Mike Waters' Blog: 19 November 2008 - Tip the safety balance in your favour
25 November 2008
Mike Waters is head of market analysis at Arval
If you're looking for a safe car to drive the first port of call should be the Euro NCAP website where you can find safety ratings on most makes and models in the market place. Top performers in the star rating system include the BMW 1-series, Citroen C4, Ford Focus, Kia Ceed, Renault Megane and the VW Golf.
There is no substitute for driving safely and drivers should never forget this, but sometimes a driver is just in the wrong place at the wrong time. With statistics from the AA showing that around 34,000 people are killed or seriously injured a year in road accidents, Smart vehicle selection has the potential to save your life.
The Euro NCAP tests provide an independent assessment of the safety performance of popular cars sold in Europe allowing the consumer to make an informed safety decision. These tests have evolved over time and as well as a rating out of five stars for occupant protection, also now consider the safety of children in the car and pedestrians.
As part of this evolution Euro NCAP has announced that the scoring behind the car safety rating is about to change. As a consequence vehicles will undergo a tougher and more comprehensive assessment. From a consumer perspective, rather than several scores for different areas of safety a single star rating will be given, which should simplify the process.
This overall rating takes four areas into account: the adult occupant, child occupant, pedestrian protection and a new area, safety assist. This will consider driver assistance systems and active safety technologies, which play an increasingly important role in accident avoidance and injury mitigation.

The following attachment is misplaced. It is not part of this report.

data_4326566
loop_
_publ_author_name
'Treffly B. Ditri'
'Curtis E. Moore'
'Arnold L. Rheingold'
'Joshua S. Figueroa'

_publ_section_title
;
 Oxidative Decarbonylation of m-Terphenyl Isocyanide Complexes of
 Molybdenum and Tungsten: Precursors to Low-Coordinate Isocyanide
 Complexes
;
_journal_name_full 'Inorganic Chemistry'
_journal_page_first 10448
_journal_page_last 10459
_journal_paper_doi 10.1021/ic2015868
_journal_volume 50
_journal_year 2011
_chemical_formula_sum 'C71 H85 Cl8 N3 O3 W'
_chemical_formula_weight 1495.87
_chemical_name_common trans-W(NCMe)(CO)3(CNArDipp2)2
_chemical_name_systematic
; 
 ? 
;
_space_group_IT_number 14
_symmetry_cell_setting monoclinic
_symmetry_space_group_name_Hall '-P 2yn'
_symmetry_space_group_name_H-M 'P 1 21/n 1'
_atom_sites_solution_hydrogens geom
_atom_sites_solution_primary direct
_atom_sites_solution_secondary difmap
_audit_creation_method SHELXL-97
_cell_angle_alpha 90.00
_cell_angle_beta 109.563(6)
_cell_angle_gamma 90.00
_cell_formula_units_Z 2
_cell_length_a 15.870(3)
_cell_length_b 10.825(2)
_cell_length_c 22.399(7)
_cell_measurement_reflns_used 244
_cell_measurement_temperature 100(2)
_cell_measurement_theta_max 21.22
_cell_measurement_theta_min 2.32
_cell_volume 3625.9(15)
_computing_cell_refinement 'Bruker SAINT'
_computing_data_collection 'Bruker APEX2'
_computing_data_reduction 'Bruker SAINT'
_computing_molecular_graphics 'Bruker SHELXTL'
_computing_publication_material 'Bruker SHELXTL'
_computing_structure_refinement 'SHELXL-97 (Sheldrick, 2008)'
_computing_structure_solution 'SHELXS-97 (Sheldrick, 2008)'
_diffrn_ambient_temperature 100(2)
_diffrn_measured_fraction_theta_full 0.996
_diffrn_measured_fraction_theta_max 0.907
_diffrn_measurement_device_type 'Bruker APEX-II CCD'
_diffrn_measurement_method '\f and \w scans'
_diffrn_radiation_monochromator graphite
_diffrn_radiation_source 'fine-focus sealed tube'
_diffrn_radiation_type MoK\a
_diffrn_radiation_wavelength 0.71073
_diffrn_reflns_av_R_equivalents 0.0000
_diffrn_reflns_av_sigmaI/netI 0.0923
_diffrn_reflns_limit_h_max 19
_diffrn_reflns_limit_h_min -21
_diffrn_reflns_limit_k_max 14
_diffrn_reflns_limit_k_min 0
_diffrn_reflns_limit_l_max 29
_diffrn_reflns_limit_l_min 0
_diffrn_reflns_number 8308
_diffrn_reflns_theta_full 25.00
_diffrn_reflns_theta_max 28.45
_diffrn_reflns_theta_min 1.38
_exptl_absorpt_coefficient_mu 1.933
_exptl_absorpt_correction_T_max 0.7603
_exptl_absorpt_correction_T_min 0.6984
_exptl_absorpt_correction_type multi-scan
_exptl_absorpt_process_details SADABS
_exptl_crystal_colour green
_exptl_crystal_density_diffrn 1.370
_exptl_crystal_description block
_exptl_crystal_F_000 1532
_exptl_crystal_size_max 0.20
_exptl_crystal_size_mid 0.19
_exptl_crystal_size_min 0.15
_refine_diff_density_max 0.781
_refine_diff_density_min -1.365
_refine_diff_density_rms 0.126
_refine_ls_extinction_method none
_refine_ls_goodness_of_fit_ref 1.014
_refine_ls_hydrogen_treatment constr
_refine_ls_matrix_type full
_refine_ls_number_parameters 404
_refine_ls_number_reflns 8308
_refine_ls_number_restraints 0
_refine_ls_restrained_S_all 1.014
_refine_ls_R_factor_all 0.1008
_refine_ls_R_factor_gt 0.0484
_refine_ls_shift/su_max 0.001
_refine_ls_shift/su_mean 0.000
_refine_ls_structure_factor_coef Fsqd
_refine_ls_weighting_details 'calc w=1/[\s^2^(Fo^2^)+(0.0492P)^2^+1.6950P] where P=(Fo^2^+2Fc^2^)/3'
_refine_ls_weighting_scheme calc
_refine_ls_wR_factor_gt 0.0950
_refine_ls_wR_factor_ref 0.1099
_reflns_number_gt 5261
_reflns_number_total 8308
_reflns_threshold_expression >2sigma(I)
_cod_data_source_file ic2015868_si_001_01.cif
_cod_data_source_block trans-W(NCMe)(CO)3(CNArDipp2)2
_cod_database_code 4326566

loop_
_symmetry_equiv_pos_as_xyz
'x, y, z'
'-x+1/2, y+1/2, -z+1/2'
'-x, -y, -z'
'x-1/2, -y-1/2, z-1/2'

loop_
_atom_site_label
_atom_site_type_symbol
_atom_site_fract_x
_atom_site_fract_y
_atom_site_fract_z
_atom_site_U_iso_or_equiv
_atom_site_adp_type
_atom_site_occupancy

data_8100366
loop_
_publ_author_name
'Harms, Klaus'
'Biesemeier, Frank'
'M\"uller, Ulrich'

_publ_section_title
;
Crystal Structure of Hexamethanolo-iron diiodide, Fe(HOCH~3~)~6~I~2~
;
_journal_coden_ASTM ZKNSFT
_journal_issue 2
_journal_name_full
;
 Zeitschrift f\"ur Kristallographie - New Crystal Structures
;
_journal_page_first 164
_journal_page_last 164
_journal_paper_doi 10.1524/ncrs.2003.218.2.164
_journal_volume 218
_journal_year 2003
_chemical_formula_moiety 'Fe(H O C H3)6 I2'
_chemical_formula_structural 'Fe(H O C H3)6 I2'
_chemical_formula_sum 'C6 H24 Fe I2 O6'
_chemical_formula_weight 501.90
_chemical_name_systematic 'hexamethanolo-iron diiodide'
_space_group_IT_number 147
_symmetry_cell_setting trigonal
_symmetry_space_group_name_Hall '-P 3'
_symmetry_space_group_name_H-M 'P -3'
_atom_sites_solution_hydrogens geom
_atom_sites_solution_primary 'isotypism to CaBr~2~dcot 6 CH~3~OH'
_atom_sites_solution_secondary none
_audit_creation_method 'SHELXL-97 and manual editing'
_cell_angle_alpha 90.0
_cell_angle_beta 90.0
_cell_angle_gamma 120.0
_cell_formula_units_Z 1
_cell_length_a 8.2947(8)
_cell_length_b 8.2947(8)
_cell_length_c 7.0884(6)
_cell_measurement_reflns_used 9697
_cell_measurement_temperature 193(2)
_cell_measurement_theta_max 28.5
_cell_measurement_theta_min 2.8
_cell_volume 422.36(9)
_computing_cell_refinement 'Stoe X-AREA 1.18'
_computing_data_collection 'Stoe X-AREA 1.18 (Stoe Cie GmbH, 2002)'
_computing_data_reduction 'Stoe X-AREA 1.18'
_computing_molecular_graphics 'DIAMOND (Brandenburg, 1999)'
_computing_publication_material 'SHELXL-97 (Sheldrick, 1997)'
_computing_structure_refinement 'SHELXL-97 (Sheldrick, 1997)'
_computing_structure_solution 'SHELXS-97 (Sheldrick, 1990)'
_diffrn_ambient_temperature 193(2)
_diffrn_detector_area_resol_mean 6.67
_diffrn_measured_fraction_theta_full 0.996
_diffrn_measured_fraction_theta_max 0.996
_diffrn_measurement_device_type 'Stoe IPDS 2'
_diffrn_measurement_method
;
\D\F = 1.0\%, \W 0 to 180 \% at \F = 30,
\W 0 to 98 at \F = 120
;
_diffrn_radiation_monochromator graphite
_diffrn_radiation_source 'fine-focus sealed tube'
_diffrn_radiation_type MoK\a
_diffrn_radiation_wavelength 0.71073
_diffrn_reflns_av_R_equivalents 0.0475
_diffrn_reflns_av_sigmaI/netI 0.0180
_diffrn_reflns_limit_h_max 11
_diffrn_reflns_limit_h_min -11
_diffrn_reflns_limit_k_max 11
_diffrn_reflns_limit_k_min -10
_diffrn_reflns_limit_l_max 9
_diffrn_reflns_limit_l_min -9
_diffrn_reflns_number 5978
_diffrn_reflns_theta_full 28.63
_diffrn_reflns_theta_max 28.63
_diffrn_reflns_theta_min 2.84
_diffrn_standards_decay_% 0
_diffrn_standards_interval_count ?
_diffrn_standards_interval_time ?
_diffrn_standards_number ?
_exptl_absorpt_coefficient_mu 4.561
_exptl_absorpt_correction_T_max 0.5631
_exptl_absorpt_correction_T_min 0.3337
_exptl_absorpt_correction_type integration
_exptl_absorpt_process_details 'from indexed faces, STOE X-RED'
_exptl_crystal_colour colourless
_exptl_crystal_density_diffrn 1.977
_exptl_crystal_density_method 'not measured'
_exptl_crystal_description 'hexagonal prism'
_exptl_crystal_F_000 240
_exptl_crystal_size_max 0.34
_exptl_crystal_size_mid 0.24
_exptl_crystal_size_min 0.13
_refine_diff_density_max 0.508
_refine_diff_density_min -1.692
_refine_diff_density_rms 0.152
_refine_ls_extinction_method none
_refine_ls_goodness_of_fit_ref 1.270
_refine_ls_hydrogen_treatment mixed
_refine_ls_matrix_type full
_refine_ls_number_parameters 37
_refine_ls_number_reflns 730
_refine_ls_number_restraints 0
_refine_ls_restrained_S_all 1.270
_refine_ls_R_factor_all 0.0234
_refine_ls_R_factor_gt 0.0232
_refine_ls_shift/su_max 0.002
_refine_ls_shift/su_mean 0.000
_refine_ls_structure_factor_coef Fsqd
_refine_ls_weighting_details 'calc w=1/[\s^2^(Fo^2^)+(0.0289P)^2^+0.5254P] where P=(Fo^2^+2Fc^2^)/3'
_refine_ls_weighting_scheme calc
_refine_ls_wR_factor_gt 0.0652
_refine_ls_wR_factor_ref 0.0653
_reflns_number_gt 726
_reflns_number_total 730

This means that going forward, without ESC, it is impossible to get five stars. Having just become compulsory on the Arval fleet; ESC works by stabilising the vehicle in critical situations, preventing skidding by monitoring the position of the steering wheel and comparing it with the direction that the car is heading. Sensors around the car detect if a vehicle is straying from the intended line of travel and help to bring it back on track by braking individual wheels.
A while ago I was given the opportunity to test the technology. The difference that it makes is amazing, turning a potential skid into something that, while not pleasant, you can control.
You should never lose sight of the decisions that you can take to reduce your road risk; drive carefully, within the speed limits, within the law and don't take risks. But at the same time, when you are changing car you'd be stupid not to make safety performance a consideration. The AA will tell you that one in 200 of us die on the roads, a shockingly high number, so tip the balance in your favour, drive safely and get the best technology around you.